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The United Nations General Assembly decided in 1989 to celebrate an International Day for Disaster Reduction, every 13 of October, ‘to promote a global culture of risk-awareness and disaster reduction’. We are still in the midst of the climate-intensified hurricane season in the Caribbean and the Gulf of Mexico, which demonstrates the vulnerabilities of small island states and coastal communities, as well as the misguided deregulation and frenetic growth as seen in Texas.
Says Rosa Pavanelli, PSI General Secretary, “Governments at all levels must have the tools – legislative, regulatory and financial – to protect all people living in their territories. Weaker governments are not the answer to better disaster reduction. And, all levels of government need to recognise the crucial role of their emergency workers – those professionals called on to leave their families and to head into the most dangerous areas to save lives and reduce damage. These workers deserve not only respect, but protections, including the rights to join unions and negotiate terms and conditions. These workers must constantly improve their knowledge and training if they are to be effective in the response work, including guiding and overseeing volunteers and specialist NGOs. Without these professional emergency workers, the toll in injuries and deaths is inevitably higher.”
PSI calls on the United Nations to shine the light more clearly and directly on the work of these public professionals, especially in vulnerable regions. They are too often taken for granted, including in the Sendai Framework and within the UN agencies working on disaster reduction. PSI is working with the ILO to prepare the 2018 Experts Meeting to Adopt Guidelines on Decent Work in Public Emergency Services, and will use the outcomes at all levels of government to protect our members and allow them to do their jobs safely and professionally.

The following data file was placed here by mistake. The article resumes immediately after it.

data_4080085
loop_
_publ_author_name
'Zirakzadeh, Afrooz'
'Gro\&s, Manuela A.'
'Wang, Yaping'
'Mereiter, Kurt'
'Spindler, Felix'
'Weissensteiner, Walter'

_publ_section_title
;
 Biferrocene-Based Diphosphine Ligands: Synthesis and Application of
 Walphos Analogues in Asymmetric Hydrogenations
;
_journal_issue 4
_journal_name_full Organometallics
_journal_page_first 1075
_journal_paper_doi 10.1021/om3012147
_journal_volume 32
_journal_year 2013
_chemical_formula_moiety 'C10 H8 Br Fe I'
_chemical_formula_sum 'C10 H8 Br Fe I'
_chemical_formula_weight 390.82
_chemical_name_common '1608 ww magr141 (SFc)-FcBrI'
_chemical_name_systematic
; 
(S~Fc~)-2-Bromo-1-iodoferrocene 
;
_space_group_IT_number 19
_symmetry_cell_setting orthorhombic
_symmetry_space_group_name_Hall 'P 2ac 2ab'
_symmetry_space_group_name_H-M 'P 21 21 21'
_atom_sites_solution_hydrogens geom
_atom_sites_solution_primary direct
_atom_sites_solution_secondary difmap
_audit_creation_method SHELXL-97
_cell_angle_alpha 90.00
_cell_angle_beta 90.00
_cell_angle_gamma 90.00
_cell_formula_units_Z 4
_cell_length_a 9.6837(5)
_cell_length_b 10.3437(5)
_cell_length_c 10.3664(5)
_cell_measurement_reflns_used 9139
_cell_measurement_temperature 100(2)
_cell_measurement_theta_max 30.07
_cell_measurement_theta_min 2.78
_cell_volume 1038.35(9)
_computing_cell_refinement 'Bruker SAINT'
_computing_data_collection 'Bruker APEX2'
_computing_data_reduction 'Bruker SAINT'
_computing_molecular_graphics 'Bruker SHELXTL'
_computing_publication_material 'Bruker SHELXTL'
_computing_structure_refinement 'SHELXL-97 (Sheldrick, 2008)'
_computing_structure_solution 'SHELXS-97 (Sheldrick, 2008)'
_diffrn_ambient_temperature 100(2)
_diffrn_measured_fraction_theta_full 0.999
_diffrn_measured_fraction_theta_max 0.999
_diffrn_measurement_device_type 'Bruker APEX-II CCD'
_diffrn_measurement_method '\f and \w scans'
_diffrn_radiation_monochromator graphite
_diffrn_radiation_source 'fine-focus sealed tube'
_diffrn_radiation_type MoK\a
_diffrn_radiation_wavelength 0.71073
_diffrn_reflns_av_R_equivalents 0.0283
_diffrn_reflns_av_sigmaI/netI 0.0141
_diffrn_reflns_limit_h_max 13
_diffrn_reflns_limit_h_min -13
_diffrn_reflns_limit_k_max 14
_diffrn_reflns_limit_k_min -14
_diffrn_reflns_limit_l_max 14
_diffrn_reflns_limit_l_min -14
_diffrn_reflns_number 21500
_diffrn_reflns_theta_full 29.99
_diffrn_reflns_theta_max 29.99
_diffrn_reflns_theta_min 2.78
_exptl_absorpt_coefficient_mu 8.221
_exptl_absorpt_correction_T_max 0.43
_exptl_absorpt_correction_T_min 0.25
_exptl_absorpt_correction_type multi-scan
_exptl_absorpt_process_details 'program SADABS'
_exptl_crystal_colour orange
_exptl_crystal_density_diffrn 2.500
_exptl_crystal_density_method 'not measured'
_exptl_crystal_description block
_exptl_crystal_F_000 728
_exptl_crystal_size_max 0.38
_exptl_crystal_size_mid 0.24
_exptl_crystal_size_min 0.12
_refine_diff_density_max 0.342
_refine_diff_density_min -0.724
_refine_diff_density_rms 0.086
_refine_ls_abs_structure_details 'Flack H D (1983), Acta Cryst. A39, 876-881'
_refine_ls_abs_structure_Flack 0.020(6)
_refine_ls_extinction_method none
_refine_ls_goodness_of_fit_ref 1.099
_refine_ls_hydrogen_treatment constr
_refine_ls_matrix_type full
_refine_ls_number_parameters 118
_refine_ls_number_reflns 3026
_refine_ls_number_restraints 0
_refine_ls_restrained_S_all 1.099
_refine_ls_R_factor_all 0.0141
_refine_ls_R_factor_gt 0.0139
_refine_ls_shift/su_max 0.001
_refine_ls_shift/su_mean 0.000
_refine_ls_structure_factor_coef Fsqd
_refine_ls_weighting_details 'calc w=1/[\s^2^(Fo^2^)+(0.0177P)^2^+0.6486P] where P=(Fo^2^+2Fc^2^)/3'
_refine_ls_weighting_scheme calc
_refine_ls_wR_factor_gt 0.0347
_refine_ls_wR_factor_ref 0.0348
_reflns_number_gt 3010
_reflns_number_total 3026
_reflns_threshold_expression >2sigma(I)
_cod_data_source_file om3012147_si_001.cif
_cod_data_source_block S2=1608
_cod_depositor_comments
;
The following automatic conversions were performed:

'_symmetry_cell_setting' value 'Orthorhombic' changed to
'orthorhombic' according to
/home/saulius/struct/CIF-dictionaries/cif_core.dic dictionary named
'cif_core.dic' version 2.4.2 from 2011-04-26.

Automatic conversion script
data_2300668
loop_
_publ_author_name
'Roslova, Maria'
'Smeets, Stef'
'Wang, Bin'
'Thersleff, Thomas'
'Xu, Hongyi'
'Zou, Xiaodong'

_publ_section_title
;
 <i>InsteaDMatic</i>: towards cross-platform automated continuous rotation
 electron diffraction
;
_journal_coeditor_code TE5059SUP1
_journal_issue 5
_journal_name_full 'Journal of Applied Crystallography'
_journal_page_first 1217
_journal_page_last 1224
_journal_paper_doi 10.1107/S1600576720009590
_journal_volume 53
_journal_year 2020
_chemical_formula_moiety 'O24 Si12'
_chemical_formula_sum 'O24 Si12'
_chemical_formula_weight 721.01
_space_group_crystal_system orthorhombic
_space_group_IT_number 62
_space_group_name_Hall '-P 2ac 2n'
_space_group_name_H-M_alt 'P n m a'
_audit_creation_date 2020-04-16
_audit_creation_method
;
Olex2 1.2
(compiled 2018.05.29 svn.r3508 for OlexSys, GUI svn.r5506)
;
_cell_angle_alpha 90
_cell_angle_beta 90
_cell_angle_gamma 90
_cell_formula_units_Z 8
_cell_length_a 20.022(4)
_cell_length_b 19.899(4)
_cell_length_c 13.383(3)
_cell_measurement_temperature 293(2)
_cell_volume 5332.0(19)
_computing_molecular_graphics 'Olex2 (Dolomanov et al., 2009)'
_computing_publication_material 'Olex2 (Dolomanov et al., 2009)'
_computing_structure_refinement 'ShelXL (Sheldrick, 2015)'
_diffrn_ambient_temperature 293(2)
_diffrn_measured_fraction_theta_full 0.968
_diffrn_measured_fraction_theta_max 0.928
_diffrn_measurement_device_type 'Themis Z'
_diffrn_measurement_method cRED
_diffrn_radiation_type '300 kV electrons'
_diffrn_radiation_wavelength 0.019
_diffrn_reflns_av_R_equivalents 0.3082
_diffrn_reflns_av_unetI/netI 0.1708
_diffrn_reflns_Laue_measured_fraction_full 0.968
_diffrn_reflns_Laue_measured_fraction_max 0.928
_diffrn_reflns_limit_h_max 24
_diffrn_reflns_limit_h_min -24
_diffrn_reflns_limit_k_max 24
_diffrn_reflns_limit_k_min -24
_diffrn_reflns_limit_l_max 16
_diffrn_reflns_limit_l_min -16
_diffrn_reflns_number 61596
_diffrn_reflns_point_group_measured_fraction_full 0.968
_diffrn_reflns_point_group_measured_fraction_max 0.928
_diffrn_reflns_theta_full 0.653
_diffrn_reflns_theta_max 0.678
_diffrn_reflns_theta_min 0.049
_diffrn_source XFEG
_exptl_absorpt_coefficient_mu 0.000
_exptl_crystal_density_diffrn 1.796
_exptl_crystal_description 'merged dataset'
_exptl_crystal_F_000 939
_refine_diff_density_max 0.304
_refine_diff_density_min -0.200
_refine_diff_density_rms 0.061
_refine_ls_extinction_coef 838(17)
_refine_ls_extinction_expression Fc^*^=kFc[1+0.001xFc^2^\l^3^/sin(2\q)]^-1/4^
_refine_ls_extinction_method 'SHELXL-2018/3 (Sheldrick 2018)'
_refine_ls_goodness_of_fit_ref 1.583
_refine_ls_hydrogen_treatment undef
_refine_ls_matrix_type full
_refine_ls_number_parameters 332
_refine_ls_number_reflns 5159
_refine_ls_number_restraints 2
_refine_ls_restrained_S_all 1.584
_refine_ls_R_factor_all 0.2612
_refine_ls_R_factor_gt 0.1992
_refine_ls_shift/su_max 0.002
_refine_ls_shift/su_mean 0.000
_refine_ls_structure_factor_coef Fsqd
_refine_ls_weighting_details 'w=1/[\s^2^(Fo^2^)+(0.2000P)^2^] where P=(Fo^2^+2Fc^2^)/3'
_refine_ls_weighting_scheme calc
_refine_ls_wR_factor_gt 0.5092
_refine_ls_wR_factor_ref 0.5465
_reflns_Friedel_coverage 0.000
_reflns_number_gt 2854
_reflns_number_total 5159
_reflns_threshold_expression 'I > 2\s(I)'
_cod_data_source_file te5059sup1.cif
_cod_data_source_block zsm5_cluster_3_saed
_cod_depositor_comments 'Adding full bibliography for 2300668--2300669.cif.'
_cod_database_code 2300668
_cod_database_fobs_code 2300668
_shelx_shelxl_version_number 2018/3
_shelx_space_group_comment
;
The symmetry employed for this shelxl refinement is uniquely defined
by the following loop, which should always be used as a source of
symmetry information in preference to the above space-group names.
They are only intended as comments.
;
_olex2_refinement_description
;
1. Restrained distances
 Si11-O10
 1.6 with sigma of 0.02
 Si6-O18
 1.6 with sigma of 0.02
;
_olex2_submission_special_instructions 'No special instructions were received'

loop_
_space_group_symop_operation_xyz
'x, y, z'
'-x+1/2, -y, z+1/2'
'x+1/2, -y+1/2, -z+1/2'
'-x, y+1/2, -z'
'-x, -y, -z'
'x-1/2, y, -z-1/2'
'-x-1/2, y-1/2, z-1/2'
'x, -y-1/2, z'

Says Ms. Pavanelli, “I don’t understand how we can ask emergency workers to risk their lives to save others and not give them the tools to do their job. As well, climate change is bringing more extreme storms, wildfires and epidemics, so we must equip even more public emergency workers to fight to save lives. Wars and terror are also causing untold casualties, including among emergency workers. Governments ask these workers to make the ultimate sacrifice, without according them basic human rights. This has got to change. We must not just celebrate the heroes after they are killed or injured. The most important is to equip them ahead of time, have them working in communities, to really anticipate and thus prevent loss of life and injury. PSI Congress at the end of October will make this one of our priorities, across the globe.”